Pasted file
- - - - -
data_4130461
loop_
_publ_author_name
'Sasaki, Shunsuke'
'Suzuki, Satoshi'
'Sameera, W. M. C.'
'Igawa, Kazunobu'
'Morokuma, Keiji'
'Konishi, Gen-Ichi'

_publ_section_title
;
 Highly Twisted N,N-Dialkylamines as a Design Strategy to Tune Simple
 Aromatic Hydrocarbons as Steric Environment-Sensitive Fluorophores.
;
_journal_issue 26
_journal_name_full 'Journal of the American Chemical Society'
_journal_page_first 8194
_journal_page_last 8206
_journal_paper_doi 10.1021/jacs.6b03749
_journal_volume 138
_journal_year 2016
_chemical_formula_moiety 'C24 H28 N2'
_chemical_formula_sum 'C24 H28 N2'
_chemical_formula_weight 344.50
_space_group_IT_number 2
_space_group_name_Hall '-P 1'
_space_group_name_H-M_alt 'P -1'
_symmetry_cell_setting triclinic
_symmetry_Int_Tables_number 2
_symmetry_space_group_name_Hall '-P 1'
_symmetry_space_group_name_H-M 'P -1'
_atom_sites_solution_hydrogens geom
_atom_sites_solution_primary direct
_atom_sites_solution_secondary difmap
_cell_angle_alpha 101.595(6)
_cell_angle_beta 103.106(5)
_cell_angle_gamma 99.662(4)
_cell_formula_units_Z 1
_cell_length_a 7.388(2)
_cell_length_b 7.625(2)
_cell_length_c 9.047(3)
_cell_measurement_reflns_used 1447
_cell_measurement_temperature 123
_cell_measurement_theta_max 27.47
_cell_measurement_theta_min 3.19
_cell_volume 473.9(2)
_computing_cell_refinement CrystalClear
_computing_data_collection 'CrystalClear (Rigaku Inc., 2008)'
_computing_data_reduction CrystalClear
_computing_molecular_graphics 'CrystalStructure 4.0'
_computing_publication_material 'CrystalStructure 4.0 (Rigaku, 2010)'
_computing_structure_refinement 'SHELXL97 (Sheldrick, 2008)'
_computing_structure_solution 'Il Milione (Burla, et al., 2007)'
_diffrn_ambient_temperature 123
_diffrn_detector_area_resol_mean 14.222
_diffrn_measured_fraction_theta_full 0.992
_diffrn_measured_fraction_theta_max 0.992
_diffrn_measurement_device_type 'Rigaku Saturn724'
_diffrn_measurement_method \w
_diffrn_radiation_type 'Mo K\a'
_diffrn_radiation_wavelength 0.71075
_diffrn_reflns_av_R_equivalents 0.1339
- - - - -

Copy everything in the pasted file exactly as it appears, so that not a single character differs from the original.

data_4130461
loop_
_publ_author_name
'Sasaki, Shunsuke'
'Suzuki, Satoshi'
'Sameera, W. M. C.'
'Igawa, Kazunobu'
'Morokuma, Keiji'
'Konishi, Gen-Ichi'

_publ_section_title
;
 Highly Twisted N,N-Dialkylamines as a Design Strategy to Tune Simple
 Aromatic Hydrocarbons as Steric Environment-Sensitive Fluorophores.
;
_journal_issue 26
_journal_name_full 'Journal of the American Chemical Society'
_journal_page_first 8194
_journal_page_last 8206
_journal_paper_doi 10.1021/jacs.6b03749
_journal_volume 138
_journal_year 2016
_chemical_formula_moiety 'C24 H28 N2'
_chemical_formula_sum 'C24 H28 N2'
_chemical_formula_weight 344.50
_space_group_IT_number 2
_space_group_name_Hall '-P 1'
_space_group_name_H-M_alt 'P -1'
_symmetry_cell_setting triclinic
_symmetry_Int_Tables_number 2
_symmetry_space_group_name_Hall '-P 1'
_symmetry_space_group_name_H-M 'P -1'
_atom_sites_solution_hydrogens geom
_atom_sites_solution_primary direct
_atom_sites_solution_secondary difmap
_cell_angle_alpha 101.595(6)
_cell_angle_beta 103.106(5)
_cell_angle_gamma 99.662(4)
_cell_formula_units_Z 1
_cell_length_a 7.388(2)
_cell_length_b 7.625(2)
_cell_length_c 9.047(3)
_cell_measurement_reflns_used 1447
_cell_measurement_temperature 123
_cell_measurement_theta_max 27.47
_cell_measurement_theta_min 3.19
_cell_volume 473.9(2)
_computing_cell_refinement CrystalClear
_computing_data_collection 'CrystalClear (Rigaku Inc., 2008)'
_computing_data_reduction CrystalClear
_computing_molecular_graphics 'CrystalStructure 4.0'
_computing_publication_material 'CrystalStructure 4.0 (Rigaku, 2010)'
_computing_structure_refinement 'SHELXL97 (Sheldrick, 2008)'
_computing_structure_solution 'Il Milione (Burla, et al., 2007)'
_diffrn_ambient_temperature 123
_diffrn_detector_area_resol_mean 14.222
_diffrn_measured_fraction_theta_full 0.992
_diffrn_measured_fraction_theta_max 0.992
_diffrn_measurement_device_type 'Rigaku Saturn724'
_diffrn_measurement_method \w
_diffrn_radiation_type 'Mo K\a'
_diffrn_radiation_wavelength 0.71075
_diffrn_reflns_av_R_equivalents 0.1339